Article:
In developing countries as well as in the jurisdictions of actually existing capitalist democracies, government has become synonymous with the art of muddling through. Corruption, bungling incompetence, scandals, official lying, unaccountability and other maladies continue to afflict governments in rich as well as poor countries.
As far back as 1787 the American statesman James Madison decried what he referred to as “the blunders of our governments”. The Enron Bankruptcy in 2001 signalled a failure of American financial regulators, presaging the financial Tsunami that was later to sweep away Lehman Brothers and other Wall Street giants in 2008. The terrorist attacks on the Twin Towers in September 2001 amounted to a failure of American domestic security policy. The intelligence services often preferred to compete rather than cooperate with each other, leading to the death of over 3,000 Americans. The result was a disaster of seismic proportions. Hurricane Katrina in Louisiana in August 2005 that took the lives of 1,833 with billions of dollars’ worth of material destruction demonstrated how a rich advanced industrial nation could fail to protect the lives and properties of its people against a predictable natural disaster.
In the case of the United Kingdom, two distinguished political scientists from the University of Essex, Anthony King and Ivor Crewe, have written a refreshing book, The Blunders of Government (Oneworld Book 2013), detailing the failures of British government over several decades. According to them, governments “screw up more often than most people seem to realise”.
I was a graduate student in England when Prime Minister Margaret Thatcher introduced the poll tax on British households that was considered both prejudicial as well as regressive. Apparently, the policy was promulgated without adequate analysis. There was no technical paper providing a basis for the decision, neither was there a broad consensus within the cabinet or within the wider spectrum of key stakeholders. It was to lead to widespread riots within the country, contributing to the downfall of her government and an ignominious end to an otherwise illustrious political career.
The introduction of “market approaches” to education and health was a reckless disaster. The venerable British National Health Service which was designed by illustrious social thinkers such as Aneurin Bevan has never quite recovered from the neoconservative onslaught. British inner city schools remain a disgrace for a civilised country.
The Thatcher administration took a hard-line ideological approach against the unions, leading to the closure of coal mines that had been in operation for centuries. The emphasis on finance, banking and the City led to massive de-industrialisation across the country, particularly Scotland the north. When we were children, any product “made in England” was synonymous with quality and class. After Margaret Thatcher, nothing is made in England anymore.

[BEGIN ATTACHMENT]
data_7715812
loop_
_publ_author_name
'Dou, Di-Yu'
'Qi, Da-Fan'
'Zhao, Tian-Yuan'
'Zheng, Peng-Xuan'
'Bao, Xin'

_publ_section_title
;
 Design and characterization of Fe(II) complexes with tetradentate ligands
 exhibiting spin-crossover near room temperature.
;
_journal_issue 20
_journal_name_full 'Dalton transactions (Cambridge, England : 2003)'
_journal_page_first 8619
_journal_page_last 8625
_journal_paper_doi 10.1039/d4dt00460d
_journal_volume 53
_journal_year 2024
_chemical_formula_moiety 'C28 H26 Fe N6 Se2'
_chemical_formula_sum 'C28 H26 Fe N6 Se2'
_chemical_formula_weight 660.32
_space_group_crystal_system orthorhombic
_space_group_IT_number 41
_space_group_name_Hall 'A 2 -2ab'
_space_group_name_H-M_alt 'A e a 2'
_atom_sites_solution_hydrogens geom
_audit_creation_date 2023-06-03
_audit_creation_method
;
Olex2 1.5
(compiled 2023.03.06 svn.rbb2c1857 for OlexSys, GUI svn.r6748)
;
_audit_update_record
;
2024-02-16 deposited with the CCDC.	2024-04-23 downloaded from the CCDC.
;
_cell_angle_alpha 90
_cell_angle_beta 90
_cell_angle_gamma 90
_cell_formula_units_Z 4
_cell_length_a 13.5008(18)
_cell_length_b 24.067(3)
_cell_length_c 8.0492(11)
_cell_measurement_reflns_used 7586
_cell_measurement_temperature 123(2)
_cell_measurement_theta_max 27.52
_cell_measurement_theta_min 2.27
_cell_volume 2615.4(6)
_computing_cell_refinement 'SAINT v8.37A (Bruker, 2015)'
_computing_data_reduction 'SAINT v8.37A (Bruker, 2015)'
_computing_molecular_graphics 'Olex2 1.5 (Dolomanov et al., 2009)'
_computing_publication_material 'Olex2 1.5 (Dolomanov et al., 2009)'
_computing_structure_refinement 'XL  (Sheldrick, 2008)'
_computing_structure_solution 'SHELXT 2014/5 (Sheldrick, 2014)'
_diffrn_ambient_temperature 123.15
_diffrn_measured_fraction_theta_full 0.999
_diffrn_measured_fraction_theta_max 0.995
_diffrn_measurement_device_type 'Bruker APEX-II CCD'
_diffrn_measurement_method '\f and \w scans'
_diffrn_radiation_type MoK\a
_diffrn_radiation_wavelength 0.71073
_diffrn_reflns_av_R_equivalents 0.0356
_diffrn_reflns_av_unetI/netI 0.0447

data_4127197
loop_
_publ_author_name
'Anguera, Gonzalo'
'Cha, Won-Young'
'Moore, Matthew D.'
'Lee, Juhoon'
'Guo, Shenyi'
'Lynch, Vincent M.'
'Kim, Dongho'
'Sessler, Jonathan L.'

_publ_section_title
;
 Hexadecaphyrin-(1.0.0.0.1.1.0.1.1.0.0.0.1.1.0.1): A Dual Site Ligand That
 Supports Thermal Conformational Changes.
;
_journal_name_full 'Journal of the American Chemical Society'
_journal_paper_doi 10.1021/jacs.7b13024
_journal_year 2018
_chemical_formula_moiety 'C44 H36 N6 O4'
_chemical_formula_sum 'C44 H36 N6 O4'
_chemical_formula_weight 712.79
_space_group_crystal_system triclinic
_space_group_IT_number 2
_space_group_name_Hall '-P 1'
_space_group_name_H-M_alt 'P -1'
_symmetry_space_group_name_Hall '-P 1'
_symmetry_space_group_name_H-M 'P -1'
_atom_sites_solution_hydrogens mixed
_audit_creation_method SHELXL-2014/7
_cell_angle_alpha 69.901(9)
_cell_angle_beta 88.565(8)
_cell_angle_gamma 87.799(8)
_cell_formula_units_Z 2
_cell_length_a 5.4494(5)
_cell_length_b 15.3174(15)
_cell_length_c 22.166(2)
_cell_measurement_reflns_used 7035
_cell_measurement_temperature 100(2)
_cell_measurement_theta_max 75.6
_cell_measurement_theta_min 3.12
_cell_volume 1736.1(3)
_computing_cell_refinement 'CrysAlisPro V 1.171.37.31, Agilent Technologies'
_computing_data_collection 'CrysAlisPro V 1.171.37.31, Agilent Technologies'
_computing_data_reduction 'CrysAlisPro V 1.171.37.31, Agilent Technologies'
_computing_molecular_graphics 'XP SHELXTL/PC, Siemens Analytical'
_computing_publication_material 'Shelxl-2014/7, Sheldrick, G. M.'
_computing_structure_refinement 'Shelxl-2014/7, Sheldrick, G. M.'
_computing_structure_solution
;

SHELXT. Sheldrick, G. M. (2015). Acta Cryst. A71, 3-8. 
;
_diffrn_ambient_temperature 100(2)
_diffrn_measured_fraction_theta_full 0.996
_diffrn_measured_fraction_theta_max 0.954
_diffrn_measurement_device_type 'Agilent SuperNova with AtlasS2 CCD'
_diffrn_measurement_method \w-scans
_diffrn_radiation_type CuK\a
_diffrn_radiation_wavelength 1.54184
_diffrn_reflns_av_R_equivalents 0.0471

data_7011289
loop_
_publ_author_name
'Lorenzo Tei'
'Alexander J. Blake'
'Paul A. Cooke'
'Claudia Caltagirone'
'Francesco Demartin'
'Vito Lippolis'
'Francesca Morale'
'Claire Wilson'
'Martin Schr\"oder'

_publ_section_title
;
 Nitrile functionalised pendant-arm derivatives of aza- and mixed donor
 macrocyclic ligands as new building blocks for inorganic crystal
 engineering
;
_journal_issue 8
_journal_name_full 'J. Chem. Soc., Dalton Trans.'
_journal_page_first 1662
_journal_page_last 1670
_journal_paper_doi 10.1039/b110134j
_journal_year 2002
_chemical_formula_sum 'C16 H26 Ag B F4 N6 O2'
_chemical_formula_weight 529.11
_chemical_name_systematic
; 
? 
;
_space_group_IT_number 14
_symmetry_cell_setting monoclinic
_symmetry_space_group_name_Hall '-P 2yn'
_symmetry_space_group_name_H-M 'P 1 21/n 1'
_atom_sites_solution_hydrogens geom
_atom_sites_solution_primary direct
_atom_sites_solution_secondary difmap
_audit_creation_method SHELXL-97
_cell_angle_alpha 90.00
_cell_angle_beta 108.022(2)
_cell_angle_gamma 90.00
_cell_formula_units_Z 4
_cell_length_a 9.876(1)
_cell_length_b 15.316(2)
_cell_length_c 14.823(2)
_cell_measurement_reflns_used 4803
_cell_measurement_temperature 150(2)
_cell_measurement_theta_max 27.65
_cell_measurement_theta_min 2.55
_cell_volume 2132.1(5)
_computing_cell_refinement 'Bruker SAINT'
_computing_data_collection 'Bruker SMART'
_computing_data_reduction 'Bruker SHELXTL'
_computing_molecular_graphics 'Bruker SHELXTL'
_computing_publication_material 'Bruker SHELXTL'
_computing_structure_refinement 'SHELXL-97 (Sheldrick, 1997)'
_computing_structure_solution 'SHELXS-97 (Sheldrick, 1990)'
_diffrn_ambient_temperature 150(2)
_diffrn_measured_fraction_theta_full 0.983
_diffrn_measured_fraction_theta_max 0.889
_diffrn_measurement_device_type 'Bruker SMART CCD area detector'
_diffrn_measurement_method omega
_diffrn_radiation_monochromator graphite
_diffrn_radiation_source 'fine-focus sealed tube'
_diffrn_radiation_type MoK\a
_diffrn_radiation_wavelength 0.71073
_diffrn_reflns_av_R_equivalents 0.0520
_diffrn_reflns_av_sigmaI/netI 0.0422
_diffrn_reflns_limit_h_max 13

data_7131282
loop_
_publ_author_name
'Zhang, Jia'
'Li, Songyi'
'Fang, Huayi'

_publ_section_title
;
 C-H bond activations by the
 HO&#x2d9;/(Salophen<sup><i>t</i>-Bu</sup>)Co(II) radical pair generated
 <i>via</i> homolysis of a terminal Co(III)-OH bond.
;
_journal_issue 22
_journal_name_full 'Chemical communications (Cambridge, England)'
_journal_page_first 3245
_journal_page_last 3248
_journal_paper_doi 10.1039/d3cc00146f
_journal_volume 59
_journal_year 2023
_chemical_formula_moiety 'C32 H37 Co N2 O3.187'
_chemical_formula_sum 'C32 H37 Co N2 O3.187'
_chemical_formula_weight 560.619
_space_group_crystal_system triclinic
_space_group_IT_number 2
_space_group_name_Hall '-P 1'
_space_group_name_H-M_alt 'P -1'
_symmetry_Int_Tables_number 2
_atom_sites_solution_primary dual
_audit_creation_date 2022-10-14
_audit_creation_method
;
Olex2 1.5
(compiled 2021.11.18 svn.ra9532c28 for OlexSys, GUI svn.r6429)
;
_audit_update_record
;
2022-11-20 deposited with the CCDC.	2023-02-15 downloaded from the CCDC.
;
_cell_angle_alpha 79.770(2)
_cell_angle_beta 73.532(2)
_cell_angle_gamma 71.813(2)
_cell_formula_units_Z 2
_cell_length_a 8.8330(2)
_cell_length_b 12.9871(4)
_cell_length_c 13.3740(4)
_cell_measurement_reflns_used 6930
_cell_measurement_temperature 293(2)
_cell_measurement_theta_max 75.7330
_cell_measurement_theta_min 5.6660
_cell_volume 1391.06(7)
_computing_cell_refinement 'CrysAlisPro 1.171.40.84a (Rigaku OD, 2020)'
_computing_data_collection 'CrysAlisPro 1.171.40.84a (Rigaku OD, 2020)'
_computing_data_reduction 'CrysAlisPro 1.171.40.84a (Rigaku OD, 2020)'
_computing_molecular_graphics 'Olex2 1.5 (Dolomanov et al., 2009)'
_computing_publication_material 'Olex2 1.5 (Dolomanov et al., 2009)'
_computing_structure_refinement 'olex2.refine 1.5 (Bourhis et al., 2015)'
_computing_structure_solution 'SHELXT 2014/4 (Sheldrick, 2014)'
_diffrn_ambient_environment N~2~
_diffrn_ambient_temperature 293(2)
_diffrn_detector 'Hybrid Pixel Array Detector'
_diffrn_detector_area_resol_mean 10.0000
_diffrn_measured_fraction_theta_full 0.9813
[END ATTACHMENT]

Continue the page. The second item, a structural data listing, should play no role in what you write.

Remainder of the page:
During the 1980s, to give yet another example, the French public health service mistakenly administered blood infected with HIV and hepatitis to thousands of patients, leading to the eventual death of hundreds. Prime Minister Laurent Fabius, one of the most promising young statesmen of his generation had his career blighted by the scandal.
During the premiership of Dominique de Villepin in the autumn of 2005, thousands of African and Arab youths rioted in the decrepit, poverty-stricken banlieues of Paris. The riots continued for days, shaking the very foundations of French society. Millions of emigrant youths have faced a combination of racism, unemployment and social exclusion. Fed up with everything, they took their destinies into their hands, rioting, overturning cars and razing down buildings.
More than any other country in Europe, France suffers from a deeply entrenched malady of intellectual elitism. Those who call the shots in high society are almost uniformly recruited from the white middle classes of the provinces and the Parisian bourgeoisie. They graduate from elite grandes écolessuch as the École national d’administration (ENA), École Polytechnique and École normale supérieure, from where they move on to occupy life-time positions in government and the private sector that guarantee them a life of affluence and privilege. Despite avowed claims to being an egalitarian society, French ideology operates an institutional glass ceiling that excludes millions of Arabs and Africans from the mainstream of society. Sadly, French leaders have never marshalled the resolve to find solutions to these existential challenges.
When it comes to governmental blunders, Nigeria has the dubious price of being a world leader. It goes back to the post-war cement scandals, when the Gowon military administration indulged in an import binge that led to thousands of ships being jammed in our ports, laden with cement that would have taken ten years of offload, given our logistical constraints. Most had to be turned back or diverted to neighbouring countries.